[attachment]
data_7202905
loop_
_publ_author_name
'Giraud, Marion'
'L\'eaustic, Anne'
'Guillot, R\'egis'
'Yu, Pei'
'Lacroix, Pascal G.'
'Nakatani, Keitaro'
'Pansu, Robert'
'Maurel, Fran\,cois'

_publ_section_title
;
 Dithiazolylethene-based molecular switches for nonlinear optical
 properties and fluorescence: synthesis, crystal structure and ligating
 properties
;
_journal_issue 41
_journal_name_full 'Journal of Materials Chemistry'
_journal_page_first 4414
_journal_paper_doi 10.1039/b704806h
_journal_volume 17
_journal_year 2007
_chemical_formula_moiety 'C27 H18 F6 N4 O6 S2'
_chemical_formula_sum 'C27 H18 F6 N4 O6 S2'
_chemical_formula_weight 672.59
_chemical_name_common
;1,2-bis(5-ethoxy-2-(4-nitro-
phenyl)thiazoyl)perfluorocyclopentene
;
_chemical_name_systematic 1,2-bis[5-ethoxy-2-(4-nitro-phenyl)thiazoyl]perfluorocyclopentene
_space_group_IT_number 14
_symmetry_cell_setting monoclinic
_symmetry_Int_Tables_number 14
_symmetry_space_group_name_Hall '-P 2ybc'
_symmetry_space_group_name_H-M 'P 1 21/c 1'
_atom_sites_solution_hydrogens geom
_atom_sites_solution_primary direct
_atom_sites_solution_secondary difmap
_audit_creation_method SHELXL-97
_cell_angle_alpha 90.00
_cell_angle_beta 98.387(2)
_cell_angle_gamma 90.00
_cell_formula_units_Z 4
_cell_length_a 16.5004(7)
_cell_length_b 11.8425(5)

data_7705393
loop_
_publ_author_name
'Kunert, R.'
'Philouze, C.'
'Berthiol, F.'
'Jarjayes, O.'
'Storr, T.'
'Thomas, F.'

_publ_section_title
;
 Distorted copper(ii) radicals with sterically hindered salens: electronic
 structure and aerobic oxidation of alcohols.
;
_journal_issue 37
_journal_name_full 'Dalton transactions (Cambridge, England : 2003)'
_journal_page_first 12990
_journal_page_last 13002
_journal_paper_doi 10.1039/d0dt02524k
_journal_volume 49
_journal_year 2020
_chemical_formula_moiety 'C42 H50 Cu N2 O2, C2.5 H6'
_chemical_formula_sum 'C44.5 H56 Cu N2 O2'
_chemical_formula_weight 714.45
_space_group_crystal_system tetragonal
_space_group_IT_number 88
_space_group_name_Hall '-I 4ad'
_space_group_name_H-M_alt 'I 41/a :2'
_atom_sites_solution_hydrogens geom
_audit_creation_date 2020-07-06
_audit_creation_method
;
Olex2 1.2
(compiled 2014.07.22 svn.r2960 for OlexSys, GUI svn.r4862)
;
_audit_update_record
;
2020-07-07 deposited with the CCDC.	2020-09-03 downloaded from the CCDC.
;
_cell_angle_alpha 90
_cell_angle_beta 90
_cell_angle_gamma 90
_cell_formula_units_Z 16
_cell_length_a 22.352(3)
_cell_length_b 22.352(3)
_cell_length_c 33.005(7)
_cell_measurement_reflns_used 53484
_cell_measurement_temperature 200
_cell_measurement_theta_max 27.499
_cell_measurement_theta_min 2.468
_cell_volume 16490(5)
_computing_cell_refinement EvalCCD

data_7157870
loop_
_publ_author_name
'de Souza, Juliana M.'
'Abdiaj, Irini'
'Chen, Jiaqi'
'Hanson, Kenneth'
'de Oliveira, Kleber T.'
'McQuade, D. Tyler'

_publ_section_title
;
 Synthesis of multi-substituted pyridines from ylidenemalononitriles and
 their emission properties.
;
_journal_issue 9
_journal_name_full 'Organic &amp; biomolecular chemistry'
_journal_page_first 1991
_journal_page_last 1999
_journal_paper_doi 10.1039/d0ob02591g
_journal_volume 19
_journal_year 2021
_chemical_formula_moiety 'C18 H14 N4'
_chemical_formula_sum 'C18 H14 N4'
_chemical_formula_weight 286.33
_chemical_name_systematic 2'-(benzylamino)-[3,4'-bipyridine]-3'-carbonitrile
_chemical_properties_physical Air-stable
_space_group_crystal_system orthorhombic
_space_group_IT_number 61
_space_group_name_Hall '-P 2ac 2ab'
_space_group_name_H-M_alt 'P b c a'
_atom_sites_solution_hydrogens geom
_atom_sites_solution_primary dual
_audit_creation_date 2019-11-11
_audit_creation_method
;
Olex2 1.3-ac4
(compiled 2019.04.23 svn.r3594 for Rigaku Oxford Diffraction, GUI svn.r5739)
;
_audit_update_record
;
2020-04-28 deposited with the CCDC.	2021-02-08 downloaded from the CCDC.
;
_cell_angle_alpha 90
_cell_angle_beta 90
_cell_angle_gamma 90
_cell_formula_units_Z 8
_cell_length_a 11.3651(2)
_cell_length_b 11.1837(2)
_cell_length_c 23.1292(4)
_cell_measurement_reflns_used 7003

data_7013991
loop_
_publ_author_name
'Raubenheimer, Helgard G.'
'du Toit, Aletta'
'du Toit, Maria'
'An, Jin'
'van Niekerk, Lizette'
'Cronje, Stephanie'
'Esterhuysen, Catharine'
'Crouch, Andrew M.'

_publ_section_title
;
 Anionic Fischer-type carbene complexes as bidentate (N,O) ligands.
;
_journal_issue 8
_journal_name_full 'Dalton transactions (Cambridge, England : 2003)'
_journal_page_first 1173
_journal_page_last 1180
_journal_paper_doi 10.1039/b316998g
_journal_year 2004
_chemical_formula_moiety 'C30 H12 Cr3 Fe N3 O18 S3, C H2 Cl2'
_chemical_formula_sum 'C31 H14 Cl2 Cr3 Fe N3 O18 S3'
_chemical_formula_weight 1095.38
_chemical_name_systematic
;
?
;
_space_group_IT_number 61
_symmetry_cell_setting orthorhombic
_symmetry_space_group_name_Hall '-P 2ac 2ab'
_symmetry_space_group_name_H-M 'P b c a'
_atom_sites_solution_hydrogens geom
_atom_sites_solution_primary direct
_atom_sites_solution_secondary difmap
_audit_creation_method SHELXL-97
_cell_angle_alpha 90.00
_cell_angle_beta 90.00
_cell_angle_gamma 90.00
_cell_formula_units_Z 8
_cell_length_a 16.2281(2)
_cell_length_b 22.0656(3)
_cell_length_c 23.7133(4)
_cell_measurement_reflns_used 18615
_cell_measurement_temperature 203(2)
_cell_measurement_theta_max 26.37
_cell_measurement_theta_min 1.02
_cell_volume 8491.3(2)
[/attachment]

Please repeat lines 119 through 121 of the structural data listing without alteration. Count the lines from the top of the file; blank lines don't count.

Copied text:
_journal_year 2021
_chemical_formula_moiety 'C18 H14 N4'
_chemical_formula_sum 'C18 H14 N4'